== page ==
So that's something that hasn't been done yet in the health studies. So how has all of this research been informing policy?

Hierarchy Of Controls

I wrote this commentary with, again, many of the speakers here at the meeting. We really tried to think about what is the evidence telling us and how can this inform different policies to protect public health from unconventional oil and gas development? 

We applied this hierarchy of controls, this inverted pyramid, which is commonly used in the occupational setting. 

What it depicts, first of all, is that when we want to protect public health we usually want to have lots of layers of protections. We want to have some redundancy and not just have one level or another. And the higher you go on the pyramid, the more protective the solution is.

So for example, because a lot of the health studies have looked at proximity, they've been very useful for informing policies like setbacks. Or they could be if states are considering to update their setback policies. 

This can be effective in reducing local populations' exposure because we know that the risk and exposures attenuate with distance. However, this is not sufficient to reduce risk because it doesn't necessarily capture the pollutants. 

They're still being released, but we're just putting it farther away from people. So it can still contribute to greenhouse gas releases and emissions, regional air quality issues.

We could add another layer of say engineering controls, which are controls that capture emissions of pollutants right at the source. 

So things that could capture methane and VOCs, or have noise barriers, or things like that. 

But this requires knowing what the hazards of interest or importance are, and we still need some more information on that. Also, there are no controls that could capture all the complex stressors that could be emitted from different sites. 

Of course, reducing drilling would be most protective. That's why it sits at the top, because you're not releasing pollutants, you're not just moving things farther away. You're controlling things right at the source by reducing the source.

And just another thought, the field of environmental health is moving towards this idea of planetary health. 

So something else I've been thinking about is while setbacks can be very valuable and communities, and community groups may really want these types of protections, if we move oil and gas wells farther away from people, where are we putting them? 

And we may want to think about how if we put things far from people, then we may be encroaching upon animals and their habitats, interfering with migratory patterns.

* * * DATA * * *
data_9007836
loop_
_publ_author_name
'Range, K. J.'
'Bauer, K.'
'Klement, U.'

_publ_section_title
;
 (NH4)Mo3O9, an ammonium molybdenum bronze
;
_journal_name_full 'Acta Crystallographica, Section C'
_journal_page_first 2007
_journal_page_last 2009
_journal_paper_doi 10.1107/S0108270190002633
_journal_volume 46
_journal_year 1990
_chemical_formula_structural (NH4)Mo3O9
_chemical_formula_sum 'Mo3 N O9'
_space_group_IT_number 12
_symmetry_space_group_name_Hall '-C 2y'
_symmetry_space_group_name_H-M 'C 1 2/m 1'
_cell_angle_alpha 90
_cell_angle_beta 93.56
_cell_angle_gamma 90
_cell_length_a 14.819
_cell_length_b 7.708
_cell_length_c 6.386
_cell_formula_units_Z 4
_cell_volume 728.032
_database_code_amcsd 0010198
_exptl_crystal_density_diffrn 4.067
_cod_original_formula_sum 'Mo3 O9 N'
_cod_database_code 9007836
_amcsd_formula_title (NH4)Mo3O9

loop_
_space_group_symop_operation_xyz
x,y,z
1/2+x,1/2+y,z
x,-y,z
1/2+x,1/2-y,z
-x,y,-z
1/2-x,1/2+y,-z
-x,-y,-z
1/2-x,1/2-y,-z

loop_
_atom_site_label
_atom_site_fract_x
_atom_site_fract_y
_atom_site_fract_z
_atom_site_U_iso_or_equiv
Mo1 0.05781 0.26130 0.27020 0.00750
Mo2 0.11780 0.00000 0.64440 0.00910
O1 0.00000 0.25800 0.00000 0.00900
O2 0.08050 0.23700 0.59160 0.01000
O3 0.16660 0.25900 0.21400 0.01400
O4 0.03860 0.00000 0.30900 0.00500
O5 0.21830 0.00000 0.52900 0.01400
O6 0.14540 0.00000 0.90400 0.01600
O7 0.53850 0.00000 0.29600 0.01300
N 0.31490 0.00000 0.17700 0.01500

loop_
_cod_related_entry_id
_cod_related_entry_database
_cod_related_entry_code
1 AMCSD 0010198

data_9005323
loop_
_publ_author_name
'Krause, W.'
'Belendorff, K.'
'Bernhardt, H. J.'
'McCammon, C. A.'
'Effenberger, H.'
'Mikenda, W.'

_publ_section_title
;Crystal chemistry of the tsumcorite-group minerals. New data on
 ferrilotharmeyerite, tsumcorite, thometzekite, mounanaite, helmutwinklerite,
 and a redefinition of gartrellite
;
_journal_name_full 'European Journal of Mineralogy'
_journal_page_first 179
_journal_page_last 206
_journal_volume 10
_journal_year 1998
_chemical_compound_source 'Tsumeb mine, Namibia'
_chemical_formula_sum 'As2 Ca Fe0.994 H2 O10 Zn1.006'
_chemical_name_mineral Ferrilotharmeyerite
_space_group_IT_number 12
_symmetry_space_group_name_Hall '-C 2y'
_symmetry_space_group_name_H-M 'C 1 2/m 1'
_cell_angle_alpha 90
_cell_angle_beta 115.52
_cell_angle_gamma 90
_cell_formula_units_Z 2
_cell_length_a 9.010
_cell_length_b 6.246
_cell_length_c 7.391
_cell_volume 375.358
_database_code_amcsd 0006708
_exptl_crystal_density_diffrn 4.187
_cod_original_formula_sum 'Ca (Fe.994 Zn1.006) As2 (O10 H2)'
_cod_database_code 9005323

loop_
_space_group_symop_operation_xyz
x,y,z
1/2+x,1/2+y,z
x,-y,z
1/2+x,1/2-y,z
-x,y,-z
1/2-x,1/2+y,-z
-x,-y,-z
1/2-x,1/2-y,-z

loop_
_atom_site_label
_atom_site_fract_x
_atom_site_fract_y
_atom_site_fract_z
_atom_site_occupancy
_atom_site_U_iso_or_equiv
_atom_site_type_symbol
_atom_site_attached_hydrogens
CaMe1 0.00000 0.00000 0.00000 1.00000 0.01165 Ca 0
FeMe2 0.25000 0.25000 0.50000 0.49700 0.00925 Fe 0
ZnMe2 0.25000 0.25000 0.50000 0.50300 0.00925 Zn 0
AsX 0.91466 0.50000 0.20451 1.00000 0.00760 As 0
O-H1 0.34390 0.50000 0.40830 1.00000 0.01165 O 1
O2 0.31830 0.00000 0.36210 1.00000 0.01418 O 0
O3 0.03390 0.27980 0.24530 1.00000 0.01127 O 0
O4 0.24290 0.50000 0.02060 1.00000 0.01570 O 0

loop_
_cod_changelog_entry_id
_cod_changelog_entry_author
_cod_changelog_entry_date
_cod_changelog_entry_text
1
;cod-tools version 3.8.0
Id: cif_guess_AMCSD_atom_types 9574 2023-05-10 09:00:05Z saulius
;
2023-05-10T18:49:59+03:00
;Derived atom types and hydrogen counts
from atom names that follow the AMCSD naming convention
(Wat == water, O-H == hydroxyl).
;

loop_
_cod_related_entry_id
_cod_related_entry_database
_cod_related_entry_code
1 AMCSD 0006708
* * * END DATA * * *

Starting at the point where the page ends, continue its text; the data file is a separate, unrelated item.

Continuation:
We tend to do things kind of siloed. 

Where here we're talking about people at this meeting, there may be other meetings talking about wildlife, and the land, and plants. But there actually is a robust body of literature also documenting impacts to other life forms and the land.

Then finally, as Dr. Wenzel mentioned in her remarks, thinking ahead there's still a lot of other infrastructure associated with the oil and gas industry, including these plastics and ethane cracker plants. 

And there's very little data on the health impacts of some of these other pieces of the more downstream infrastructure. 

So I think that is also an important gap and direction for future research. 


To summarize, although there are some health outcomes that remain understudied, the body of evidence does support that people who live closer to unconventional oil and gas development experience greater health impacts compared to those who live farther away. 

And the body of evidence for perinatal outcomes in particular provides a high level of uncertainty about that association.

Exposure assessments are becoming more specific and detailed, and these more robust methods can help reduce exposure misclassification and inform effective mitigation strategies. 

I'd like to point out that trying to figure out the dominant exposure or trying to study adult cancer, I think these are valuable, important endeavors. 

But these could take another decade or two decades to sort out, and that we don't need to wait to fill all these gaps to start implementing public health protections that can be done concurrently. 

With that, I'd like to thank my many collaborators, and co-authors, and funding for some of my research that I presented. Thank you.

Visit the League of Women Voters of Pennsylvania and University of Pittsburgh Graduate School of Public Health 2022 Shale Gas & Public Health Conference webpage for more information on the Conference.

Presentations from the Conference will be posted online in the coming weeks for on-demand viewing.

Dr. Nicole Deziel is a tenured Associate Professor in Environmental Health Sciences at the Yale School of Public Health and a member of the Yale Cancer Center and Yale Center for Perinatal, Pediatric and Environmental Epidemiology. 

Her research involves  applying statistical models, biomonitoring techniques, and environmental measurements to provide comprehensive and quantitative assessments of exposure to combinations of traditional and emerging environmental contaminants. 

Dr. Deziel has been a leader in evaluating the exposures, health, and environmental justice impacts of unconventional oil and gas development. She directed an inter-disciplinary team of investigators on a project entitled “Drinking water vulnerability and neonatal health outcomes in relation to oil and gas production in the Appalachian Basin,” which evaluated potential impacts to drinking water and children’s health outcomes from hydraulic fracturing. 

She has published over 20 research articles, reviews, and commentaries related to fracking to date. Dr. Deziel serves as Executive Editor for the Journal of Exposure Science and Environmental Epidemiology and is on the Editorial Board of Environment International. 

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-- PA Environment Digest Articles On Health & Environmental Impacts Of Oil & Gas Industry

[Posted: November 17, 2022]  PA Environment Digest